1. Review by Matt ‘Eggyolked’ Usher

    Some crazy kids go to a spooky uninhabited hostel on an uninhabited spooky island for a party. They mysteriously vanish, but helpfully leave a video recording which hints at the strange, eerie, possibly paranormal occurrences which led to their demise. It’s just possible you may have encountered this plot before, a few times. But in the mini-micro-genre that might pithily be labelled the ‘British/Irish low-budget found-footage supernatural/sci-fi/horror film revolving around mischievous teenagers/students/twentysomethings getting up to shenanigans and paying a ludicrously heavy price’ (or BILBFFSSFHFRAMTSTGUTSAPALHP for short), this is pretty good.

    So who or what is invoked in INVOKED? Obviously the crazy kids decide to contact the spirits of the dead (even without an Ouija board – they just use some paper which would’ve been better utilised for games of Hangman and Noughts and Crosses). The spirits of the dead are less than delighted at being disturbed (though it’s fair to say they were a bit grumpy anyway and definitely not resting in peace) and punish the crazy kids, possibly out of a sense of eternal spiritual injustice, or maybe because the crazy kids were laughing at the abuse that happened long ago, or maybe because they were making too much noise. Who’s to say? Anyway, the spirits are unhappy and do what unhappy spirits do to youngish people in BILBFFSSFHFsRAMTSTGUTSAPALHP.

    Although it doesn’t do anything new, or even particularly interesting, INVOKED does feel reasonably authentic, it’s creepy, and there are some proper scares. There’s an interesting mythology behind the island, and I adore the fact that this lot get on. In fact, they’re all friends! Usually these films have at least one bitter hatred, a serious rivalry and two characters having an illicit affair. But here they all seem to be buddies (unless I missed some bones of contention – some of the Irish accents were a tad strong for my delicate English ears) and they all seem to want to have a good time. Alas, they seem intent on having a good time even after scary things start happening. But no-one’s pregnant, and there are no dark secrets to reveal (well, not as far as our heroes are concerned). They’re just on holiday.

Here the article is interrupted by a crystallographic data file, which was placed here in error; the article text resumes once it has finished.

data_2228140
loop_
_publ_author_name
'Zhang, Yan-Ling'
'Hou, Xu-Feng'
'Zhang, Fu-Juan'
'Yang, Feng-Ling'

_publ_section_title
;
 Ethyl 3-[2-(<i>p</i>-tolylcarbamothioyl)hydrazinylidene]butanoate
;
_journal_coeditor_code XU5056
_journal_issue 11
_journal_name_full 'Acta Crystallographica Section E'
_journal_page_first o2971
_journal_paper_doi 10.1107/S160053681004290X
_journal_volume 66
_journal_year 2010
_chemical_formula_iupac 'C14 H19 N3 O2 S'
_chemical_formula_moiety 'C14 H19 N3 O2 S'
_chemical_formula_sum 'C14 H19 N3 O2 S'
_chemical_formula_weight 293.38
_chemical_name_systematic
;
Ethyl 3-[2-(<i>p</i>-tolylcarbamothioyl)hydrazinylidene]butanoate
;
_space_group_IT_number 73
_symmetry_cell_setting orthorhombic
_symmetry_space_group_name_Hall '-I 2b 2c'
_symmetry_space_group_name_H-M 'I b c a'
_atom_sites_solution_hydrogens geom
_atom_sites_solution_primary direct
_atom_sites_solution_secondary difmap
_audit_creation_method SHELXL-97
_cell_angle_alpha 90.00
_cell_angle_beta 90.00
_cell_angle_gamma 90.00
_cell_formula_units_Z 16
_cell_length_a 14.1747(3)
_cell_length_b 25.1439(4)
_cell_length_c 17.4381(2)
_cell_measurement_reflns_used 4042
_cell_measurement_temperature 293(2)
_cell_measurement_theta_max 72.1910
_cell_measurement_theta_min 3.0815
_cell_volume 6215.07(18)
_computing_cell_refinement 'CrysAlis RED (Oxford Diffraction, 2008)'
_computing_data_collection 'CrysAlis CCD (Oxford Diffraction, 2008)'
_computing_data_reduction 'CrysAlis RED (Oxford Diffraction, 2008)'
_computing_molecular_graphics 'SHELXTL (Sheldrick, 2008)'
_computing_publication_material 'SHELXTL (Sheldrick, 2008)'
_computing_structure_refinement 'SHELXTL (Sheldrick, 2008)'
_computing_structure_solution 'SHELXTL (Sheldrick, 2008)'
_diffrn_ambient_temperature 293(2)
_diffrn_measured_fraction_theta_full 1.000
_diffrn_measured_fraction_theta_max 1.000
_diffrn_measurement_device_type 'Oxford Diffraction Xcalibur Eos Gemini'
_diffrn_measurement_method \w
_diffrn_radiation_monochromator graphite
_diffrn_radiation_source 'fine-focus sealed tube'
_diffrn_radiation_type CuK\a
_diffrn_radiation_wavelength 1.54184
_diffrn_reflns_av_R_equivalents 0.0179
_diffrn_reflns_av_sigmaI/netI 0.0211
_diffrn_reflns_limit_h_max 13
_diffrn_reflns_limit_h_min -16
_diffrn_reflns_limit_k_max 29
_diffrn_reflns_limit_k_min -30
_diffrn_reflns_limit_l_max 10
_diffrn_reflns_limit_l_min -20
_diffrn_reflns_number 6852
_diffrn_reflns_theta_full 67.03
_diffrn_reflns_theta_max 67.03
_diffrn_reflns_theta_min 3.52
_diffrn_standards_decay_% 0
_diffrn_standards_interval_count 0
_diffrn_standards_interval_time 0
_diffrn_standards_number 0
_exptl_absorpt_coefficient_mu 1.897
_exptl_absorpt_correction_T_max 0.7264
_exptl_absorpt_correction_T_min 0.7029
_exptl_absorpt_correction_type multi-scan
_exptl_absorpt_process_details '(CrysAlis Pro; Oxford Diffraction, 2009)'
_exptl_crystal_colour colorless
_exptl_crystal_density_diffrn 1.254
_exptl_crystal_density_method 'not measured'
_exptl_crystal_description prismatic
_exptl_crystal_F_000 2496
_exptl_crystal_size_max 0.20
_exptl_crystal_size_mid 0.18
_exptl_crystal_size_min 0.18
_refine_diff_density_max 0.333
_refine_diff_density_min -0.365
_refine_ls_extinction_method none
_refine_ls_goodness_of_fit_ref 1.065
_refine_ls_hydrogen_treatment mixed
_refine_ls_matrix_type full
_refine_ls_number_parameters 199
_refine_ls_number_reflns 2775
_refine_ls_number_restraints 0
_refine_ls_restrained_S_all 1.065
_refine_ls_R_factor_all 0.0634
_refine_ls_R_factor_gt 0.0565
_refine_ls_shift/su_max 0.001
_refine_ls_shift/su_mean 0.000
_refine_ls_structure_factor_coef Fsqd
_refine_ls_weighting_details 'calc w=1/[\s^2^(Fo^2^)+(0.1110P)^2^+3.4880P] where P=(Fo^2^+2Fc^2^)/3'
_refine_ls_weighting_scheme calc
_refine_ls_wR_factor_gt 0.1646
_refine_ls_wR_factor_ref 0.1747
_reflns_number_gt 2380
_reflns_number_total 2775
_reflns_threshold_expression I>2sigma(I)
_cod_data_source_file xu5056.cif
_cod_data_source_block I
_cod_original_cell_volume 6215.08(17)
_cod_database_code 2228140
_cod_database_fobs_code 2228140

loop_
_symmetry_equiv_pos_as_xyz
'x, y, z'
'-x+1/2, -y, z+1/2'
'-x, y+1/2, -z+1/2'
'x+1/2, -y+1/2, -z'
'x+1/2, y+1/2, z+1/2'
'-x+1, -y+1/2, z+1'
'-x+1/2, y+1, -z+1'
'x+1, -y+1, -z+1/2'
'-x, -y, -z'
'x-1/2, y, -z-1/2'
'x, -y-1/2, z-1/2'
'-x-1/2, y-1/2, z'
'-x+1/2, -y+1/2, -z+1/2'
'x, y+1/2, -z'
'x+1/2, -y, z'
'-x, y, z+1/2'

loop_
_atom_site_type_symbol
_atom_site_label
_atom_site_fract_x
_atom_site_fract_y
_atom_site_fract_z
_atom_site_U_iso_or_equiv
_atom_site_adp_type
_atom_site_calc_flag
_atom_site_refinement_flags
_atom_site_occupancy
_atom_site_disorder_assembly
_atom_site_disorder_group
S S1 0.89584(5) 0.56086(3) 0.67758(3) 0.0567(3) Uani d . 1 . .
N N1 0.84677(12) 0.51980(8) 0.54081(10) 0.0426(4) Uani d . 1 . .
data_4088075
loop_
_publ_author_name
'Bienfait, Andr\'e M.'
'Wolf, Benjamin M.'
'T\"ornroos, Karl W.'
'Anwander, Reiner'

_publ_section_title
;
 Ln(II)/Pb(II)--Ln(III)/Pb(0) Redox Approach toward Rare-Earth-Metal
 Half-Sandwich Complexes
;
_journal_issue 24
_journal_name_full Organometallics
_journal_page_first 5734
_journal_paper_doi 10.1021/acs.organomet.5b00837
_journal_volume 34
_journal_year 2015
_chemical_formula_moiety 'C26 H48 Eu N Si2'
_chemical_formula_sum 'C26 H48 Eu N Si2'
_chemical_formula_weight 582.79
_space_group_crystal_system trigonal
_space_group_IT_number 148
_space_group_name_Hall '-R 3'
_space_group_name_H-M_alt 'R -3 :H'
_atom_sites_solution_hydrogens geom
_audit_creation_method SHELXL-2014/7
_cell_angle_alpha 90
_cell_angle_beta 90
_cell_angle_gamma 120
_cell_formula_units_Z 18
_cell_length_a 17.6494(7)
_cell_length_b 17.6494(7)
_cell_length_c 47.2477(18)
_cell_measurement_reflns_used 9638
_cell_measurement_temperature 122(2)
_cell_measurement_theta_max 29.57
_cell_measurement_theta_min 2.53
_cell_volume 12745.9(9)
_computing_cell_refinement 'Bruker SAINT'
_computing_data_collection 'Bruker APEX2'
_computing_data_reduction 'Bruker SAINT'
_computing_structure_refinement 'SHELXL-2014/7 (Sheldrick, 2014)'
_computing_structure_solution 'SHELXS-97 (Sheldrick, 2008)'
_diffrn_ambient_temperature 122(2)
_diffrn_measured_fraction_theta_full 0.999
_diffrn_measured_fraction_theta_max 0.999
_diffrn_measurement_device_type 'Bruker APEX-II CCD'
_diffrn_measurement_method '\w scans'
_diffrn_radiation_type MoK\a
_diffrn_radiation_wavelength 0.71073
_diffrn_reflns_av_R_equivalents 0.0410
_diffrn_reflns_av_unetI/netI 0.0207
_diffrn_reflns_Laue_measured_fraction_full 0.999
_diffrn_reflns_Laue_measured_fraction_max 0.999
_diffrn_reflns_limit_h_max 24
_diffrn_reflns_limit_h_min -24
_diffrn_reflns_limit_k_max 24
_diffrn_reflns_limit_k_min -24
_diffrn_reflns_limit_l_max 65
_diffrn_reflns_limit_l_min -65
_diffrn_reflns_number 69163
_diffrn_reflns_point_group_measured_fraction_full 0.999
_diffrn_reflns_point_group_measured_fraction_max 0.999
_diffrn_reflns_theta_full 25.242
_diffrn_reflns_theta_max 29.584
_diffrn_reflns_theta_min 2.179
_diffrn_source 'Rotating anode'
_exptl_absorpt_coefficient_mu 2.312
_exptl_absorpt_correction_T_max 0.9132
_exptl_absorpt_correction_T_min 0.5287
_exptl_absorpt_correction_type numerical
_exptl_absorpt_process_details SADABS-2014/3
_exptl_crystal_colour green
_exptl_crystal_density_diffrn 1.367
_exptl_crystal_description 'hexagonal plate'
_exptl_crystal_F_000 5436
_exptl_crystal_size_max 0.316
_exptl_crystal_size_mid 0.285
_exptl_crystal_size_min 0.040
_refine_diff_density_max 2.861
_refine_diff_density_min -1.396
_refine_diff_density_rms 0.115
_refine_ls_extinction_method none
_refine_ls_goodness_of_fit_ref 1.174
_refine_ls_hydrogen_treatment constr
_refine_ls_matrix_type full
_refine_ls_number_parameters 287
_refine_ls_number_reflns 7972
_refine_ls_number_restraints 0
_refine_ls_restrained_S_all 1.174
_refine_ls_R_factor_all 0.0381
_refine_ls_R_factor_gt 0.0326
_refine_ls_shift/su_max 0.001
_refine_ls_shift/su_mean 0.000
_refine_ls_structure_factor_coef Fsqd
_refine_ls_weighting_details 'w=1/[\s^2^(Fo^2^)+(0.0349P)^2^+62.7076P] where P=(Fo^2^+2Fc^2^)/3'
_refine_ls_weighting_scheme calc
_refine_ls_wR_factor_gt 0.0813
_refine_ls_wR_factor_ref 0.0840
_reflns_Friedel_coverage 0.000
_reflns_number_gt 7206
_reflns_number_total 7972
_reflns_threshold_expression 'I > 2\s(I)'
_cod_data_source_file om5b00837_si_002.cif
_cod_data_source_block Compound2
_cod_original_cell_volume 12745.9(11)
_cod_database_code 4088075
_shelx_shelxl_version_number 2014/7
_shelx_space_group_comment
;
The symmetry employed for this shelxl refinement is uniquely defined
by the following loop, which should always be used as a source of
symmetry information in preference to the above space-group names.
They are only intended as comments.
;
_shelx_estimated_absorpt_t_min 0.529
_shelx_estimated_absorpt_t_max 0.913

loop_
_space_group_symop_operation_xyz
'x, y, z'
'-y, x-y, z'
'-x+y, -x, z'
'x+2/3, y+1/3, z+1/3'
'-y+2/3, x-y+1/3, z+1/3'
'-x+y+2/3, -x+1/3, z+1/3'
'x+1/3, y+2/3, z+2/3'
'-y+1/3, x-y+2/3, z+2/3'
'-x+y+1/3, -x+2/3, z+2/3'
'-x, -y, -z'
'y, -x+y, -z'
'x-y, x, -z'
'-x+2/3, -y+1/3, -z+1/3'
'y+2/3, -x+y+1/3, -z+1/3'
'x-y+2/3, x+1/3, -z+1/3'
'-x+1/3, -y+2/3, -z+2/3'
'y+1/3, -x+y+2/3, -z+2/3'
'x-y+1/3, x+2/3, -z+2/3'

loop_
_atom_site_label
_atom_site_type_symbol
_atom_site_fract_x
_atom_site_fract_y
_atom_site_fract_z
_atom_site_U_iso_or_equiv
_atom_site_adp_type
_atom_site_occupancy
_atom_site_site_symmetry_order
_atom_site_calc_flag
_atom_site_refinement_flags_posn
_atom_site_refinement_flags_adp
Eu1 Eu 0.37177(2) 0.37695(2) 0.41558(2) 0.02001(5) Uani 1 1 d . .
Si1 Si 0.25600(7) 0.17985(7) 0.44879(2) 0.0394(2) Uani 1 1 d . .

But there are problems. Firstly, who edited the footage together? The on-screen caption at the start claims we’re about to see raw unedited footage, but there are at least three sources (video camera, CCTV, and, I think, a phone) which have been edited together to give a chronological account of events. And why do people film the stuff they film? Here we have thrilling footage of our heroes buying crisps at a petrol station, checking travel directions, and walking along corridors. And how is it that even at moments of stress and terror the camera is nevertheless able to linger on the ladies’ bottoms?

    Now, it’s fair enough that, towards the end when the spooky stuff is getting dangerous, the camerawork gets a tad shaky and the dialogue degenerates to shrill screaming of swearwords. That’s understandable given the context. But the screaming is very shrill, and the camerawork is extraordinarily shaky, leaving this